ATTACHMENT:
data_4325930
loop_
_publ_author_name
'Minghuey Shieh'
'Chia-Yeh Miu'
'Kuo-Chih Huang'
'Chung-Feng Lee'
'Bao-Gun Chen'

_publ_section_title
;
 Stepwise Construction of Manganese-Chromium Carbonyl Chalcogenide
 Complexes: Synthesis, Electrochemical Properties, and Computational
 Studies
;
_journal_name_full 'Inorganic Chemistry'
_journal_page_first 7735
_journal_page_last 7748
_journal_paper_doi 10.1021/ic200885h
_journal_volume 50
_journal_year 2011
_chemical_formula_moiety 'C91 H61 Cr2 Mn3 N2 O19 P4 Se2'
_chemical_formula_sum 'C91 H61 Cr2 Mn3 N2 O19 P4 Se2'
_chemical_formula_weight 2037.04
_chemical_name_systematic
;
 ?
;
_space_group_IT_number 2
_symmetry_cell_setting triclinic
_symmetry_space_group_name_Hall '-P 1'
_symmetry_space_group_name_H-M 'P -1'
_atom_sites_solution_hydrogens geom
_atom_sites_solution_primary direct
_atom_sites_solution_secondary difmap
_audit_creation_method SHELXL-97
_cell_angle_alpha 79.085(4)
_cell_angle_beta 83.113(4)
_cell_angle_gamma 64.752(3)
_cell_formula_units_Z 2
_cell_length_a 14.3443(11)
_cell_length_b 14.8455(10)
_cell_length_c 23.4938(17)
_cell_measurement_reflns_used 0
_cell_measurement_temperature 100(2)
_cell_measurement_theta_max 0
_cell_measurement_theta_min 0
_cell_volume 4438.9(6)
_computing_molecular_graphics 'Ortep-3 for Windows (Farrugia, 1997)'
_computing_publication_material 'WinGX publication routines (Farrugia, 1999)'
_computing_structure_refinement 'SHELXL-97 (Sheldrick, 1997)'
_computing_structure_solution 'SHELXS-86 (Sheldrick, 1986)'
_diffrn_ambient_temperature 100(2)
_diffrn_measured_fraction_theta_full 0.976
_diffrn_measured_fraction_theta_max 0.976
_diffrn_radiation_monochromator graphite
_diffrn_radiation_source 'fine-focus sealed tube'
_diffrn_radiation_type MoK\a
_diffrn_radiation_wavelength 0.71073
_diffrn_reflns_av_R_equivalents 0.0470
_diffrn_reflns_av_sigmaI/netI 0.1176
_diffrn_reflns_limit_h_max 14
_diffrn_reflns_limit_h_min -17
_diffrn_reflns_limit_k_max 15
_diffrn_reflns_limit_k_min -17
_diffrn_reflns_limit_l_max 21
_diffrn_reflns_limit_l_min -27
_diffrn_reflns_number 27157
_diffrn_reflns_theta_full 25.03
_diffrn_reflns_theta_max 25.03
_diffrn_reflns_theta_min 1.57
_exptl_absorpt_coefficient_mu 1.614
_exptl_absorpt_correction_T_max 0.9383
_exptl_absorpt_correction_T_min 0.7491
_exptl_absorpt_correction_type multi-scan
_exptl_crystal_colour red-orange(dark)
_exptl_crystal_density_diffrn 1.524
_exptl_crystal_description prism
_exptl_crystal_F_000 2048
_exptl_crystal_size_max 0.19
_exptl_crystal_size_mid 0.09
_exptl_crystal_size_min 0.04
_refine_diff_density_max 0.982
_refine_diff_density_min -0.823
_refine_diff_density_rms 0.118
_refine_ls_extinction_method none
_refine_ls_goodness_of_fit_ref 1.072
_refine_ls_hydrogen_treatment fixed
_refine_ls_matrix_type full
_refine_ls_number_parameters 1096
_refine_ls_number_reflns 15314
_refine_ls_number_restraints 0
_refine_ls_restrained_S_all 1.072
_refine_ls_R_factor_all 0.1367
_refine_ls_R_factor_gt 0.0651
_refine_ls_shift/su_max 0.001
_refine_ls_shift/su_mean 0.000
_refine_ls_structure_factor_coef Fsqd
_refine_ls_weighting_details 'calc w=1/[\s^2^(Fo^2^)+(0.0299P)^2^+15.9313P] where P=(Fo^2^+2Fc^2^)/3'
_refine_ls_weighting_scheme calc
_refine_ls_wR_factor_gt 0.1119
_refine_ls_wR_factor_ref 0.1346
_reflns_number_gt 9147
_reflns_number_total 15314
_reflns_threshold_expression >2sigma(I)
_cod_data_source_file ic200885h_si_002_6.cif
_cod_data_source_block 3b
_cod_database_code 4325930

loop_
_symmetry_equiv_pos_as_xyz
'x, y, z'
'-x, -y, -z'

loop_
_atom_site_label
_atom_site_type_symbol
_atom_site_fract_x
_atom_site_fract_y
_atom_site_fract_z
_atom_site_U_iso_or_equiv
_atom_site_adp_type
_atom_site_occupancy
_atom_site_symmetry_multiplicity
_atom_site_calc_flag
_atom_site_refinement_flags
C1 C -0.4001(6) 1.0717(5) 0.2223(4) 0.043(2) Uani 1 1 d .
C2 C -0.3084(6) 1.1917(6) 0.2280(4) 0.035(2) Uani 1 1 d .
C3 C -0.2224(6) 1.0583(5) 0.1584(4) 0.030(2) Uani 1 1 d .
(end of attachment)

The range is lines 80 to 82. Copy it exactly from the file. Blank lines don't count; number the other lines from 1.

_exptl_crystal_size_mid 0.09
_exptl_crystal_size_min 0.04
_refine_diff_density_max 0.982